Edinburgh Research Explorer

Transparency in the marketing of direct-to-consumer genetic tests

Research output: Contribution to conferenceAbstract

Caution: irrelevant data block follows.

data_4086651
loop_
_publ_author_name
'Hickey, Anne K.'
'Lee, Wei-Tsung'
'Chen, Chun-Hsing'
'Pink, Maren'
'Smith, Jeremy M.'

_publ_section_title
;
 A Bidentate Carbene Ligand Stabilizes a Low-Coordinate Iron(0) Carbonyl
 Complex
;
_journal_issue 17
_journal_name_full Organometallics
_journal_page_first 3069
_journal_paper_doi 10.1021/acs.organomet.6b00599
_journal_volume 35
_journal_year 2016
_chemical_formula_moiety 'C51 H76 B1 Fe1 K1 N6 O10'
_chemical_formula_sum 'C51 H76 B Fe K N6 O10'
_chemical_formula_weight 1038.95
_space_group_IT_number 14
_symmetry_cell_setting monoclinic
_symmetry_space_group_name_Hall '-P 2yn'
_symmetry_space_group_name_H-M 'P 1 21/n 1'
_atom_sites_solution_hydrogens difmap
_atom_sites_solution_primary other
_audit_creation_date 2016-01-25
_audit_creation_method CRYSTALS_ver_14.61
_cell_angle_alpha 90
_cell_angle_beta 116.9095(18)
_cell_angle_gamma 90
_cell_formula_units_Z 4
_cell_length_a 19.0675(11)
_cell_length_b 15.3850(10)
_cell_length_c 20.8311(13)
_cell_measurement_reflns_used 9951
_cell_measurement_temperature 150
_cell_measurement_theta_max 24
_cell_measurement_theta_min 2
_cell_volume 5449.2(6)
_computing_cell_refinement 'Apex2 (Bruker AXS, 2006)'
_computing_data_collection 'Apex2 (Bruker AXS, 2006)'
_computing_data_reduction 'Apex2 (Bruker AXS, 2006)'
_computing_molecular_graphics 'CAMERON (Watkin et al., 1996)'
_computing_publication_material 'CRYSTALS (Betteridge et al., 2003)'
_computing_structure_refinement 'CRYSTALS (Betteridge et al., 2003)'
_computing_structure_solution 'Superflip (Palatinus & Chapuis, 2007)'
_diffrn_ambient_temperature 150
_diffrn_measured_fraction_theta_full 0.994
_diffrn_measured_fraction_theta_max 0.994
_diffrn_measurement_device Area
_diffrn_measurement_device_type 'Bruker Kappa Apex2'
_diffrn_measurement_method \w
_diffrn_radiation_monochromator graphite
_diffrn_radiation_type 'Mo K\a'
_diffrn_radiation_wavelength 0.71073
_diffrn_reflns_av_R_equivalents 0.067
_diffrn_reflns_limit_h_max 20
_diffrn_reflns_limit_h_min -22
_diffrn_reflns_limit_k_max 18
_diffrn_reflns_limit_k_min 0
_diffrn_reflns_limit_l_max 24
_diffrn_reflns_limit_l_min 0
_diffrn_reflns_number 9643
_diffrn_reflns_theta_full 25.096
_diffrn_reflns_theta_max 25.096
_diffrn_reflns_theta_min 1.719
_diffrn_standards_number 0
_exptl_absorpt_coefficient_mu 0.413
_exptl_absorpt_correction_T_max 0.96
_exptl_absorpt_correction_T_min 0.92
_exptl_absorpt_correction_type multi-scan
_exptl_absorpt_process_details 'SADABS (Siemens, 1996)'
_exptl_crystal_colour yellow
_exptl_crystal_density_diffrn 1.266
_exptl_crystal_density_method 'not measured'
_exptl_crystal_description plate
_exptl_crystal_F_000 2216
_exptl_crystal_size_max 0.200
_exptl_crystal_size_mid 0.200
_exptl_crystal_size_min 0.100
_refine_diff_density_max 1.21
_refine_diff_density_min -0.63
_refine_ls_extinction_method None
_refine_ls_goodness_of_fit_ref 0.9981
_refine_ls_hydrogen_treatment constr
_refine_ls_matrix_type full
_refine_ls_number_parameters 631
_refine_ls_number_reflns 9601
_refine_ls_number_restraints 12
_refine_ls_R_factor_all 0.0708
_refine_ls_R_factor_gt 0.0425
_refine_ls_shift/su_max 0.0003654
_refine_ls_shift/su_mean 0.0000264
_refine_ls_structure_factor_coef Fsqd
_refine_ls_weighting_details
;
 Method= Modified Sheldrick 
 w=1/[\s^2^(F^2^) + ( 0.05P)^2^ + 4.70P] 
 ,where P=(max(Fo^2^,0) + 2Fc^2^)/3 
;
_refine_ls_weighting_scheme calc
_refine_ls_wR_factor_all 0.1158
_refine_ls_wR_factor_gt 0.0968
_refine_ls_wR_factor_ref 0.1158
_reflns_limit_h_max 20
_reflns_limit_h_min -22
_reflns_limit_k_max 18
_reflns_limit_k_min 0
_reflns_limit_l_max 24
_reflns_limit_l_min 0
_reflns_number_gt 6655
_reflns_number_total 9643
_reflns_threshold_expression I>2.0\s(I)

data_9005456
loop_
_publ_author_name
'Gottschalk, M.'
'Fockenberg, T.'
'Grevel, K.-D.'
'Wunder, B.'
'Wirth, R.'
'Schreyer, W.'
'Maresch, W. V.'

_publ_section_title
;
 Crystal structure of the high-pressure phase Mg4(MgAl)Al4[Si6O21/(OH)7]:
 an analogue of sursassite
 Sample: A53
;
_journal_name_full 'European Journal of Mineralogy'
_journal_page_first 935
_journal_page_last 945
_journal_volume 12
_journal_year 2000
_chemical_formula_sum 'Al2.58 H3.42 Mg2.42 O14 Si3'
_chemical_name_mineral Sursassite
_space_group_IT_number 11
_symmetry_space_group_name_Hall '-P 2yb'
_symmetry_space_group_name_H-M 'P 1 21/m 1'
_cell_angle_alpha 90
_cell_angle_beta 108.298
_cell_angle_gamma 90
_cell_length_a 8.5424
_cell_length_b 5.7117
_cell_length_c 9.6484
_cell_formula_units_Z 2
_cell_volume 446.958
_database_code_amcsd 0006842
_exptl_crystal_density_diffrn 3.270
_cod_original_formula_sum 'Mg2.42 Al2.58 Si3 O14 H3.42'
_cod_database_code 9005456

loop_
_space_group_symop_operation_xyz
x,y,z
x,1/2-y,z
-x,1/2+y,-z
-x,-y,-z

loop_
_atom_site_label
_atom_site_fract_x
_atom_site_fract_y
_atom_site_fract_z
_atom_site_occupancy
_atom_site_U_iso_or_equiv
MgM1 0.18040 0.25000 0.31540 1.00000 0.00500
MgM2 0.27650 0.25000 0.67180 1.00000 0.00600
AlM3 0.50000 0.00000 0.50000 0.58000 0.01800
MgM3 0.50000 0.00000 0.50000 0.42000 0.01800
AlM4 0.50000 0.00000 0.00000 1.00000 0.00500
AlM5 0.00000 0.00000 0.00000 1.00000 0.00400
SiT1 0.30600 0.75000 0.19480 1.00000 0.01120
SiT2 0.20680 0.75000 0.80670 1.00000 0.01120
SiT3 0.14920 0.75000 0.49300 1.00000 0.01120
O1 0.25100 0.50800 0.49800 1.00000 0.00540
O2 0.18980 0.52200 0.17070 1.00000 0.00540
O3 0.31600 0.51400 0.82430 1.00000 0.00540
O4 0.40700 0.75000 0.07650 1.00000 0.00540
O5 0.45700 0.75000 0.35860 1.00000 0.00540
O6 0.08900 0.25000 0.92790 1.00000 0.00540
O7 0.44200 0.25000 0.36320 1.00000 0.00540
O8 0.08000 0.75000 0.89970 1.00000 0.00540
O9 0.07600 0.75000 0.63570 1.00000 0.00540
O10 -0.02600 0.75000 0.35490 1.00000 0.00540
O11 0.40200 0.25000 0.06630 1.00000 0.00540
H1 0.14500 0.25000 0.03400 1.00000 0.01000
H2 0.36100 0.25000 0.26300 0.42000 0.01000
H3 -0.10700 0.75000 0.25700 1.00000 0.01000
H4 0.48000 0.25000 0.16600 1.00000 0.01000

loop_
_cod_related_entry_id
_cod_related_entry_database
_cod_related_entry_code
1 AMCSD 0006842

Introduction: Direct-To-Consumer Genetic Testing (DTC-GT) is increasingly marketed to UK consumers, but the transparency of vendors' sales messages or terms and conditions (T&C) is unclear. We analysed information on vendors’ websites to assess compliance with Human Genetics Commission recommendations (2010), and sentiments evoked amongst potential consumers.  Methods: Companies advertising in the UK were identified through web searches. Accessible T&C and privacy policies, including data re-use, were assessed against HGC benchmarks. Sentiments evoked by the marketing messages were examined through social media consultation. Results: After excluding genealogy and paternity services, 14 companies remained, of which 10 were registered in the UK and subject to UK DataProtection laws. These tested nutri-genetics/lifestyle traits (13/14), pre-symptomatic disease (6/14), drug responsiveness (4/14) and carrier status(2/14). The scientific rationale for gene selection was absent in 9 and only 4 clearly stated all genes to be analysed.Four companies shared both aggregated and individual-level genetic data for unspecified research. Only 2 offered a separate opt-in for researchusing individual-level data.Two companies included pre-test counselling and two post-test counselling (as an upgrade). In the T&C, all companies stated information was nonmedicaland did not guarantee quality.  Marketing sentiments emphasised performance optimisation, self-improvement, knowledge enhancement, scientific altruism, and personalised medicine.Conclusions: Most DTC-GT companies marketing to UK customers are UK registered. Most have lengthy, legalistic T&Cs that consumers are likely toskip. Few HGC recommendations have been adopted. We provide suggestions for increasing transparency, and mechanisms to support oversight of marketing and T&C.

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